The people of Ireland voted by a landslide to change their socially conservative country's constitution and legalize abortion, according to exit polls.
An Irish Times/Ipsos MRBI poll late Friday suggested a "stunning victory" of 68 percent to 32 percent. "Yes" voters want to repeal the eighth amendment, which was voted into the constitution through a public referendum in 1983 and bans nearly all abortion.
Support came not only from major cities like Dublin but rural areas.
Younger voters showed more support for overturning the amendment than older voters, according to RTÉ exit poll projections.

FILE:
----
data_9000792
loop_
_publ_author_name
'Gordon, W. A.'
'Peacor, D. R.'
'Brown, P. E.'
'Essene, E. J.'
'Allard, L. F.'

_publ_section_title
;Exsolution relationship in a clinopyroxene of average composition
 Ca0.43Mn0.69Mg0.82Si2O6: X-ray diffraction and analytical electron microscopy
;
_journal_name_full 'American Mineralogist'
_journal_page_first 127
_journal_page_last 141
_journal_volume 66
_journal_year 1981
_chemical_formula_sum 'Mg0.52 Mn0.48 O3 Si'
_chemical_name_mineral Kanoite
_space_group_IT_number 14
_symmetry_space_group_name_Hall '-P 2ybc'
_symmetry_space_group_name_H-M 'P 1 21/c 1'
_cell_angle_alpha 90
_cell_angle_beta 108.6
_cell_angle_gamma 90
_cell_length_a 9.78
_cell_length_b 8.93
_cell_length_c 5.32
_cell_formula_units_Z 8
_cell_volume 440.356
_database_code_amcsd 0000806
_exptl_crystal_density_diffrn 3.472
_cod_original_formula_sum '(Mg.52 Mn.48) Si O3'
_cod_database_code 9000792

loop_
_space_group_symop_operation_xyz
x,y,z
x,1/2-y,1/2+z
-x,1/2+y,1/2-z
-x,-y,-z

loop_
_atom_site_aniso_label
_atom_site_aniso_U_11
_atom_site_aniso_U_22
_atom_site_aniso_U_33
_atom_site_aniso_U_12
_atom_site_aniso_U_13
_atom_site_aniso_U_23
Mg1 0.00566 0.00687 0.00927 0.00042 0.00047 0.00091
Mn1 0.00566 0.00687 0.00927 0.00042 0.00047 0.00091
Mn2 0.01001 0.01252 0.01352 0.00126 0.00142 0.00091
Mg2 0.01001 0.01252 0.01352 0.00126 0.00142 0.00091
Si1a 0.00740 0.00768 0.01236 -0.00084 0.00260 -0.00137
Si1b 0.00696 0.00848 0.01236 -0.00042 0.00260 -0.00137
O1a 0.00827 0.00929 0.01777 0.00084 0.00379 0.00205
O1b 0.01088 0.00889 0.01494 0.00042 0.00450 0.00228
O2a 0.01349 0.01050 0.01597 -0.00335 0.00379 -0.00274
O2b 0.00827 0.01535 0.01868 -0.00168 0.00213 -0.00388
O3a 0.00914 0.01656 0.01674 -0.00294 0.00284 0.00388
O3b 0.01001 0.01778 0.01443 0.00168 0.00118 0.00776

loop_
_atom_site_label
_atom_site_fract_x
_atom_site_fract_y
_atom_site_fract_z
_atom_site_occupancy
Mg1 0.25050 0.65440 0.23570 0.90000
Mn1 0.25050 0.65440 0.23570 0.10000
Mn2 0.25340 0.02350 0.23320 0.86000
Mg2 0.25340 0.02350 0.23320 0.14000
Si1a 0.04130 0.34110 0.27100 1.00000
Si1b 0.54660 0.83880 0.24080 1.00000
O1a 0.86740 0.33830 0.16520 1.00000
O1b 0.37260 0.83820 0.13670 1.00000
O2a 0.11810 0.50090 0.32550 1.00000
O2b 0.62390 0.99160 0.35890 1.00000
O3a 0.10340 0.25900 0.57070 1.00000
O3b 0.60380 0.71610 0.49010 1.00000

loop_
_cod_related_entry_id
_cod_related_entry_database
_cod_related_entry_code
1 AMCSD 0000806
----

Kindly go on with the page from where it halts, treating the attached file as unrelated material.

Among people aged 18 to 24, 87.6 percent supported the repeal, compared to 63.7 percent of people aged 50 to 64. Voters over the age of 65 were the only ones to come out against the repeal according to projections, with 58.7 percent voting "No."
The poll also projected that about 66 percent of men and 72 percent of women supported the change.
A week prior to the vote, polls showed the "yes" side was ahead but that its lead had narrowed from earlier surveys.
Mary Lou McDonald — Irish political party Sinn Fein's first new leader in 34 years — tweeted, "I'm very pleased with the definitive result, the debate on the 8th was done on an all-island basis. We now need a single legal framework that allows for women to have access to the care that they need."
The first official results have begun to come in, indicating a decisive win for abortion rights campaigners. Officials in Ireland say a final national result may not be announced until Saturday evening.